Cape Gazette
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Wine

Seghesio Sonoma Zins are well priced and ready to drink

By John McDonald | May 20, 2013

The angst provided by the news this week, especially Pinocchio and his Carney barker, caused me to sample a lot more vino. Volume drove my buy price down, so those who enjoy wine from the lower end of the price range get a shopping list. Let’s get to it. Last week, I received a nice piece from Snooth on Bedrock Vineyard Zins. Morgan Peterson, who is the son of Joel Peterson, famous Ravenswood proprietor and winemaker, is making these. Using many old vine arbors to gather juice, he has jumped onto the single vineyard branding idea and purchase of juice to get elevated prices for wine that 20 years ago was being bud grafted to old root stock. Zin juice was so plentiful it was being given away for a song. The rise and fall and rise of the Cali Zin market reads like the S&P chart from 1980 to present. Bedrock is trying to sell excellent Zins, but in the high $30 range for 2011s.

Sorry, Morgan, but your idea is played. Nice wine but not worth the price. Papa, the Clines and Seghesio among others are making as good or better wine for a more reasonable price. For those of you who wish to look through the list at snooth.com. As I mention frequently, Snooth is a worthy read most days; the review of these Bedrock Zins is comprehensive and expert. I thought the Monte Rosso was best of flight. Still not worth the price. The beer article on the same page is also a good read. For my money, in addition to the Cline Zins I wrote up last week, Seghesio from Sonoma is equal or better Zin, and their 2011 generic Sonoma is 92 plus 1 price point under $20, a comparable wine at half the price. Truth is, careful shoppers can still locate 90-point Seghesio Family Vineyards Sonoma Zin with four years’ age on it priced under $30 and ready to drink now.

The 2011 Old Vines at $23 is decent, but save the money and increase enjoyment with the blend. The 2011 is blended of fruit from Dry Creek and Alexander Valley, aged for 10 months in 75 percent American and 25 percent French oak barrels. Seghesio's Zin is busty, spicy blackberry and raspberry fruit, with sage notes. It is closed and shows extra acidity because of the cool 2011 vintage (less ripened fruit); it needs at least three years. The 2009 are better, ready and priced around $25. Avoid Orin Swift the Prisoner Napa 2011, which I have recommended in other vintages. Poor QPR For my paisani.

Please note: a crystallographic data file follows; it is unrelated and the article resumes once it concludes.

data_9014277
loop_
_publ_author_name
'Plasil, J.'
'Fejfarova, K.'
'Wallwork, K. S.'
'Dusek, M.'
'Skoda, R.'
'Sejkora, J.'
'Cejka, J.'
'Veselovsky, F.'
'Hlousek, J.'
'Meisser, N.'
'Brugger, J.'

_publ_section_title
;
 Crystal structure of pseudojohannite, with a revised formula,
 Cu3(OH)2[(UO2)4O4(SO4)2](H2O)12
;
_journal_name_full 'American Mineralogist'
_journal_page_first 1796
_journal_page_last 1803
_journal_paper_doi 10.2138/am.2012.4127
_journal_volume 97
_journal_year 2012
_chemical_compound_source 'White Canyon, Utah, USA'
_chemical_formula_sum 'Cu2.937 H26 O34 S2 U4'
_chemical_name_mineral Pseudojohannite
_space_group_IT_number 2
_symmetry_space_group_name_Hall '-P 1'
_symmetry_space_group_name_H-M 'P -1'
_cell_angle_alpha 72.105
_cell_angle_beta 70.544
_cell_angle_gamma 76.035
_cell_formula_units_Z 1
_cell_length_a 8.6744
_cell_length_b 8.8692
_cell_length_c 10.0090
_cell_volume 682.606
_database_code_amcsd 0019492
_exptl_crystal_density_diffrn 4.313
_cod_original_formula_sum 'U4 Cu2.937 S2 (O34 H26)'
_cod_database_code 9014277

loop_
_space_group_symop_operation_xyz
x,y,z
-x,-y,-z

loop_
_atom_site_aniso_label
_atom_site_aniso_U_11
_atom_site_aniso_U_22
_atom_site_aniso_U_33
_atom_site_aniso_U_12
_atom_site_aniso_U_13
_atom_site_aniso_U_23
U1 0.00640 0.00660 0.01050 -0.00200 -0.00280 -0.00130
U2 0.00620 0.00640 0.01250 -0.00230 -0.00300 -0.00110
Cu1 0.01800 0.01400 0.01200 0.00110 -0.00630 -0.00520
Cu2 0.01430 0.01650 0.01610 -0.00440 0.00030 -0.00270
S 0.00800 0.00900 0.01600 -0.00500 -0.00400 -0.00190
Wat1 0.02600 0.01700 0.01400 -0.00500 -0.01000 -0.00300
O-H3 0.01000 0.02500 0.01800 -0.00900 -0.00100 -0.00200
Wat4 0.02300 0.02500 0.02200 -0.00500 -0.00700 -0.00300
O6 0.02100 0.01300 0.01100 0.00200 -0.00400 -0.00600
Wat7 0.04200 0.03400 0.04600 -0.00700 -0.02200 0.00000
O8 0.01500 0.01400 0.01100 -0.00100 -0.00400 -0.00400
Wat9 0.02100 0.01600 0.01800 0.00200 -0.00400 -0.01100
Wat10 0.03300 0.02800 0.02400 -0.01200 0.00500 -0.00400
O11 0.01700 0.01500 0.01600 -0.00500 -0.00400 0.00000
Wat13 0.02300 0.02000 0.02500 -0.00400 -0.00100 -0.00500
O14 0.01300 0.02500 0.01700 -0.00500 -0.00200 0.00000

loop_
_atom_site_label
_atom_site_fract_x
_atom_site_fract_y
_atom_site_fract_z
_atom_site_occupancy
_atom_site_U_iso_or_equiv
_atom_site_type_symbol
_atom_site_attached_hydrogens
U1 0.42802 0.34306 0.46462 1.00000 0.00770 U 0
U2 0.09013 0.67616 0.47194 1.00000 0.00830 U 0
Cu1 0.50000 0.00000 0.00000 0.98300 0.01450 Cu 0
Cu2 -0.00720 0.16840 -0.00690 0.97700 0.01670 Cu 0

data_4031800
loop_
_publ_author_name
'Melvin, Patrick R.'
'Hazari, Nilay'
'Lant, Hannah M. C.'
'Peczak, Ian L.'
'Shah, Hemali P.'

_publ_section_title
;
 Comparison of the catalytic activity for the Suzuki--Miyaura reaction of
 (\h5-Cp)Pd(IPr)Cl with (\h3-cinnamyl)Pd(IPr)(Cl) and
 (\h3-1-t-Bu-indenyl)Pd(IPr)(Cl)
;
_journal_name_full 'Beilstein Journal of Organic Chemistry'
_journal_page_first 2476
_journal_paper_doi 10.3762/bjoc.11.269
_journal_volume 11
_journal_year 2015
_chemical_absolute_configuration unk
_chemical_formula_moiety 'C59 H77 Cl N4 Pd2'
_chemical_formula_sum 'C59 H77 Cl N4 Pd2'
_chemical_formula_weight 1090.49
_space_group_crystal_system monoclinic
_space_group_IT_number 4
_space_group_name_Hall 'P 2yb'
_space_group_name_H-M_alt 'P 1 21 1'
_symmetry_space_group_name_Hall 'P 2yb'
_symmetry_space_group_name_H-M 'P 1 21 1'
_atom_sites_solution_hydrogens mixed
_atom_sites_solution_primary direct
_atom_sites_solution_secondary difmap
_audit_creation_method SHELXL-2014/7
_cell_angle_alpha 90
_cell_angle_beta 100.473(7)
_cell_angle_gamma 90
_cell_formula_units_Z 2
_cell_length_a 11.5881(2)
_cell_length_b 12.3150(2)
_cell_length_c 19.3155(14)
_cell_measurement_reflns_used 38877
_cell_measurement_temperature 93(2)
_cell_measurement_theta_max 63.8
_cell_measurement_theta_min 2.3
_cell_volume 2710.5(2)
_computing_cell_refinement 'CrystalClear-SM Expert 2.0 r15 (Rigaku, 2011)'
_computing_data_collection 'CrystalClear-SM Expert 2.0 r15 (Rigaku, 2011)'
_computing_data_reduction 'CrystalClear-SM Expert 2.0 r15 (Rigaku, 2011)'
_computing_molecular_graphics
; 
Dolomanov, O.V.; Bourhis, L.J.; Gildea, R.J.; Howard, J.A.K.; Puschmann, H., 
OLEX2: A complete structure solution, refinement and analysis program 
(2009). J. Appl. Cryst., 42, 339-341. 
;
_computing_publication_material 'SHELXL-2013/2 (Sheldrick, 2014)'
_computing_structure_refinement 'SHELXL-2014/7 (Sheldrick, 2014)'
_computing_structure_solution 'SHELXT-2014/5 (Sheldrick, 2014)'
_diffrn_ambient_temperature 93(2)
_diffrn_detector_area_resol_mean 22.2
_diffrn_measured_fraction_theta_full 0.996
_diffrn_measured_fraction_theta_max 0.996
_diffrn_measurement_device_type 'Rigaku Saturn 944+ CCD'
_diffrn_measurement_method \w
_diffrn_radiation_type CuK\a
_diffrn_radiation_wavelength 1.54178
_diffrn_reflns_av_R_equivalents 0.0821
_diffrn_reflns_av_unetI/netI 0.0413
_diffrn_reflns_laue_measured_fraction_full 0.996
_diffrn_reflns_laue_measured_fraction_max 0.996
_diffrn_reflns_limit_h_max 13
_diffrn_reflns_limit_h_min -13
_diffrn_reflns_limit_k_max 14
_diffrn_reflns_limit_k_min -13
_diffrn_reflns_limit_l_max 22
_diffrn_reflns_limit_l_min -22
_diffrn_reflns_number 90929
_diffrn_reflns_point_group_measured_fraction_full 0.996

Antonio “Tony Gallons” Galloni has pointed me toward another winner priced right. The guy is a star and I hope striking out on his own helps him along in his stellar career. He wrote (slight edit for brevity), “2010 Barbera d’Alba Pairolero is about tension and inward minerality. Firm, well-integrated tannins and the freshness of a very late harvest mark this vivid, utterly breathtaking Barbera. Cellar the 2010 for a few years, and drink the 2009 earlier.

A pure, crystalline finish rounds things out in style. Anticipated maturity: 2012-2019.” I located some in N.J. priced under $20. Sadly, due to Delaware’s ridiculous shipping laws, probably written by the large, Dem-donating liquor purveyors with warehouses in Milford, I had to drive up and smuggle it in, wink wink.

Hallo, wei geht’s meine freundens, I’ve been neglecting you but the wait will be worth it, if you search out 2011 Willi Schaefer Graacher Domprobst Riesling Spatlese. At 95 points, it can be found in the low $28 range. Don’t forget, Spatlesen hold in your cellar, so a case purchase may help. The nose has hints of yeastiness and honeysuckle.

On the complex palate, mineral salinity, alkalinity and wet gravel, apple, pear, hints of vanilla and hazelnut. This is a layered lovely, and a writer I admire for his prose, David Schildknecht, described the flavors and texturing as apple strudel with no nuts. Ich kann mir nicht vorstellen.

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